Large pale lager with no shadow... of doubt

dr Wesołowski
As Deloitte estimates, the average Pole, which also includes members of the UWM staff, drank 97 litres of beer in 2018. Dr Andrzej Wesołowski is far below the average, although he has been dealing with beer very intensively lately. However, he has not done it for its taste values.

Brewing beer is one of the biggest drivers of the Polish economy. Poland was the third-largest beer producer in Europe in 2018, according to the data published by Eurostat. Breweries located in Poland produced 40 million hectolitres of beer in 2018. It means that every tenth bottle of beer in the European Union comes from Poland. Moreover, Poland is the fourth largest consumer of beer in Europe, after the leaders: the Czech Republic, Germany and Austria.

Dr Andrzej Wesołowski, Engineer, of the Department of Mechanics and Fundamentals of Machine Construction at the Faculty of Technical Sciences of the UWM explains: “This is why the quality of beer matters. But how to test it in an objective manner? Not every beer drinker is an expert and connoisseur, and even if they were, their opinion would be subjective and unreliable.” He has found a method for such testing: with ultrasound. To do this, he constructed a laboratory device for non-invasive beer assessment. It consists of a beer container. There is an ultrasound source on the one side and a receiver on the other. The distance between them is known exactly. Dr Wesołowski calculates the ultrasound velocity from the time that it takes the ultrasound to travel through the container and its dimensions.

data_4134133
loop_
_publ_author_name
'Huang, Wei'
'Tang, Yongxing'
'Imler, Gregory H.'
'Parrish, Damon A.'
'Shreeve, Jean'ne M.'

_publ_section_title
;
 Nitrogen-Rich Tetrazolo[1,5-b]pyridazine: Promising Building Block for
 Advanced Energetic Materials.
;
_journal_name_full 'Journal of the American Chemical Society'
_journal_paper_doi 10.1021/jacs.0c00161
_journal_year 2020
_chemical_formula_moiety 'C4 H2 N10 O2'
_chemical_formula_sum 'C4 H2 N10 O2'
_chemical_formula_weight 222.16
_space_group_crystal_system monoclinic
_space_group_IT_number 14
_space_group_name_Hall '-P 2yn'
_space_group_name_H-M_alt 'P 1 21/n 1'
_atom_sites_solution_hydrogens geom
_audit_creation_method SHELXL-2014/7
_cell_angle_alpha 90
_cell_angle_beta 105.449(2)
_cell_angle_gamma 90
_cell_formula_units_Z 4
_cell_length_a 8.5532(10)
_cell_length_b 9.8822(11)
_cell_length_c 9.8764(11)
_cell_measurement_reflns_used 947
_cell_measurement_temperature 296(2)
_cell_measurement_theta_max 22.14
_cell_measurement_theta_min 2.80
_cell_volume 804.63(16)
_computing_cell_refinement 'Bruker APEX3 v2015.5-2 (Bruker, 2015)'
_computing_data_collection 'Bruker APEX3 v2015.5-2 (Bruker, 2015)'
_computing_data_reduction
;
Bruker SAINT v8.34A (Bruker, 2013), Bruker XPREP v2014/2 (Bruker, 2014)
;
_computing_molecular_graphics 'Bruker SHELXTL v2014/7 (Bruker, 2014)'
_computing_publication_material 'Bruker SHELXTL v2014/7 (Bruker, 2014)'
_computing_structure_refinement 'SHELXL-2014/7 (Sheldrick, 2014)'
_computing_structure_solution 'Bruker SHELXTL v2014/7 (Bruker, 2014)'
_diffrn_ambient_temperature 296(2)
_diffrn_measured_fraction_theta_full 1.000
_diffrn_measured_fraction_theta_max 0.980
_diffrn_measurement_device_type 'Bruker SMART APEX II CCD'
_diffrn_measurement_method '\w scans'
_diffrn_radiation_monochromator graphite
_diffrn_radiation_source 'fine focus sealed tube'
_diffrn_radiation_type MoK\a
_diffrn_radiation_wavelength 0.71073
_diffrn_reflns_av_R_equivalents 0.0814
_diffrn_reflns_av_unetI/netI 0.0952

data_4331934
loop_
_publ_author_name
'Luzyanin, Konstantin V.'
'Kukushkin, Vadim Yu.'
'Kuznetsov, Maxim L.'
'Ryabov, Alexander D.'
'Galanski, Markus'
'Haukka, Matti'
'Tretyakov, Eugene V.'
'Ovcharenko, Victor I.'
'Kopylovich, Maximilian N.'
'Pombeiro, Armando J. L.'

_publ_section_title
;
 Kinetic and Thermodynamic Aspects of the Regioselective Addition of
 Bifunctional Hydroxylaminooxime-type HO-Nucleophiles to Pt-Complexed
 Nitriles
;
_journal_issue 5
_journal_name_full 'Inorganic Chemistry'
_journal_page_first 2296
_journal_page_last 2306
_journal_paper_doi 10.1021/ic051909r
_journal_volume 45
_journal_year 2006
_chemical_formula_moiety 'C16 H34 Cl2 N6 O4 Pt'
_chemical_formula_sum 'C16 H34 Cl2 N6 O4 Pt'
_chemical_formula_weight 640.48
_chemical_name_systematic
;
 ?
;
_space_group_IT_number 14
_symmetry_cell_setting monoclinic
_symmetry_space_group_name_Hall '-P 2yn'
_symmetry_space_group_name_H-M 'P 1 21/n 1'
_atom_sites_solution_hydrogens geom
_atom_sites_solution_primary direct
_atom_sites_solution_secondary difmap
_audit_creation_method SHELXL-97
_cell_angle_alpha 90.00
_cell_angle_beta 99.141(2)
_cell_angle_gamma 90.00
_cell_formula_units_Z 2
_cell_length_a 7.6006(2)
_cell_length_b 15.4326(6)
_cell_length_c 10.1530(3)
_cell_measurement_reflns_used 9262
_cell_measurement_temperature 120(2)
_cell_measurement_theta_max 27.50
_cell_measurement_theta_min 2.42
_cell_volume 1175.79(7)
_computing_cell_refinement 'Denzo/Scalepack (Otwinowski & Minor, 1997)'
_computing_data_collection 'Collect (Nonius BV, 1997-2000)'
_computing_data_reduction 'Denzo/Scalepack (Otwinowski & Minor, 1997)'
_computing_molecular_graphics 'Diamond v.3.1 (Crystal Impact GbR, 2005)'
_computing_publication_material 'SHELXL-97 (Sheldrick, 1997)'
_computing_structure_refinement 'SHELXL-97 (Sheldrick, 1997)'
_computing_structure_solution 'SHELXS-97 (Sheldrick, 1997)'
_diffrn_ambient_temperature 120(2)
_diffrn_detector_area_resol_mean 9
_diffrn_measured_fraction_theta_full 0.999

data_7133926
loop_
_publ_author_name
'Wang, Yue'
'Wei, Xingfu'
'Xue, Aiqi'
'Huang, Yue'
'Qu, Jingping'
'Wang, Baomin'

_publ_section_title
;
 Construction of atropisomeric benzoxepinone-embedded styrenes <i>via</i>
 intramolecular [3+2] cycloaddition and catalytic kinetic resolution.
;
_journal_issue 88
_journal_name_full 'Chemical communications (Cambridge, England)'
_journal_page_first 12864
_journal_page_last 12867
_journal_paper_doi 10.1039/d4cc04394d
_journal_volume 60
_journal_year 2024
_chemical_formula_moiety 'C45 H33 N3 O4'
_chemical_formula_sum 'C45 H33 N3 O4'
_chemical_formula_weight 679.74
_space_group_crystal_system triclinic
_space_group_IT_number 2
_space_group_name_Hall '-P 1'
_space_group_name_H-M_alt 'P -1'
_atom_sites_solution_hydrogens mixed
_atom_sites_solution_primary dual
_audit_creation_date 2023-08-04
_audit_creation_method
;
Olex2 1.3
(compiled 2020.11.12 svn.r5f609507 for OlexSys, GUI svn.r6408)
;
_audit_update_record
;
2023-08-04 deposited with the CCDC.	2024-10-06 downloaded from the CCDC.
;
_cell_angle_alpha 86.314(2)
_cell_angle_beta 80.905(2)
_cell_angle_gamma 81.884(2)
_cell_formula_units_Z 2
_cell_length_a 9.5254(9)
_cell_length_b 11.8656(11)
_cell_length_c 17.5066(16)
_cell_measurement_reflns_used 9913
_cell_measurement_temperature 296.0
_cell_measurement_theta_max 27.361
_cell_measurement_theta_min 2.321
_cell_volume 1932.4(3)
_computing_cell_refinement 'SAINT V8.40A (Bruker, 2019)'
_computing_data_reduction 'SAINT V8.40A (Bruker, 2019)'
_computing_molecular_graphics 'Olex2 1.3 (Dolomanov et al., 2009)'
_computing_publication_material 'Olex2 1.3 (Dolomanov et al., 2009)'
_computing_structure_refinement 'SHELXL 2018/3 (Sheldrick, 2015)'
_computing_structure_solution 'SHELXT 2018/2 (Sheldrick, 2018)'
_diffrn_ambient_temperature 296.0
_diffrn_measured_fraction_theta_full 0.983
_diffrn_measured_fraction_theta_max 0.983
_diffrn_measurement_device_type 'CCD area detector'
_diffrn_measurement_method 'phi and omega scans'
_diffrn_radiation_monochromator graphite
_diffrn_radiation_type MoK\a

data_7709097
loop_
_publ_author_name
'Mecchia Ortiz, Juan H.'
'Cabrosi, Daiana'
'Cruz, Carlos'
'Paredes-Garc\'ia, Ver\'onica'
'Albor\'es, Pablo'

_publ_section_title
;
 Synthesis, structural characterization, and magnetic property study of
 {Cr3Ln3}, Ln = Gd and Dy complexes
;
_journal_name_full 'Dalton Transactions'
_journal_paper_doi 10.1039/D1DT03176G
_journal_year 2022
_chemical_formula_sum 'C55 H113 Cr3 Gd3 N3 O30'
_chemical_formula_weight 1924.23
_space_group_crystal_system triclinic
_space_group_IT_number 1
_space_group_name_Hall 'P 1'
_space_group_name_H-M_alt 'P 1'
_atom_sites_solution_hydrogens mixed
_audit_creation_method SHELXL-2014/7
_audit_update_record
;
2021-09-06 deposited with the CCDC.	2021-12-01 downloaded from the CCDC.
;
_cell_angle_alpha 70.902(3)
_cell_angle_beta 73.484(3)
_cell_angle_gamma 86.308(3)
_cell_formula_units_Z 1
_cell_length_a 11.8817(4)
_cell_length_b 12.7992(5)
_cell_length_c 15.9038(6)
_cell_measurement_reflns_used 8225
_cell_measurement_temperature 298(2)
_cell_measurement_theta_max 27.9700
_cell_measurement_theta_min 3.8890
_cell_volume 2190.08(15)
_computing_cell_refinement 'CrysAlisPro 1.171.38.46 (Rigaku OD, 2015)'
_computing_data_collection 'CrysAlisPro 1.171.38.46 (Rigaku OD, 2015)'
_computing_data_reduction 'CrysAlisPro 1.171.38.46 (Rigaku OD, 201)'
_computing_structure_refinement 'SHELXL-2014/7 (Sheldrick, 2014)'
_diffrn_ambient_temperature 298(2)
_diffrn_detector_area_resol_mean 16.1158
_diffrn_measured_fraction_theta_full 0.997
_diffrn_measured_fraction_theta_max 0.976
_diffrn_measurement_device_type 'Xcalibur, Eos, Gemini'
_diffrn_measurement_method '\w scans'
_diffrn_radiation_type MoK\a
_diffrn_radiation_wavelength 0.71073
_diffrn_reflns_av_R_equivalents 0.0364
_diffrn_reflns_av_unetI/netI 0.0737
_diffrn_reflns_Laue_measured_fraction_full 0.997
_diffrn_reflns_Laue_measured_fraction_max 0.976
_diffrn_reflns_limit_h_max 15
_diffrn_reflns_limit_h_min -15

Dr Wesołowski examined three types of beer: corporate-produced: Heineken, Tatra, Tyskie and Warka; craft beer: Rycerz and Warmińskie Rewolucje, and home-made: Pszeniczny lager, Colorado IPA and Irlandzkie Czerwone.

‘My measurements revealed a certain regularity: ultrasound travelled at the same velocity through beer of the same group. They could be grouped easily. The corporate-produced beer which I examined had very similar characteristics, which differed from that of the craft beer, whose characteristics were similar within that group. This phenomenon helps to establish whether the label claim of the beer belonging to a specific quality group is true.

However, home-made beer could not be systematised in any way’, explains Dr Wesołowski.

After constructing a laboratory device, Dr Wesołowski constructed a portable one – small and handy, which can be used in any conditions. This device can be the basis for work on a prototype of an industrial meter. Who could use it?

“Not beer drinkers, because it will be expensive; after all, why should they use one? Maybe beer traders and producers to test beer”, ponders Dr Wesołowski. “In my opinion, it should be indispensable in all services and institutions which test food quality. At the moment, they don’t have an objective and simple beer quality meter, which is essential in professional control”.

Dr Wesołowski is now at an advanced stage of work on construction of a similar device for testing the quality of honey, which is among the most often falsified products. He has already made such a device for testing olive oil, whose fake versions are sold in greater amounts than the genuine product.

Lech Kryszałowicz

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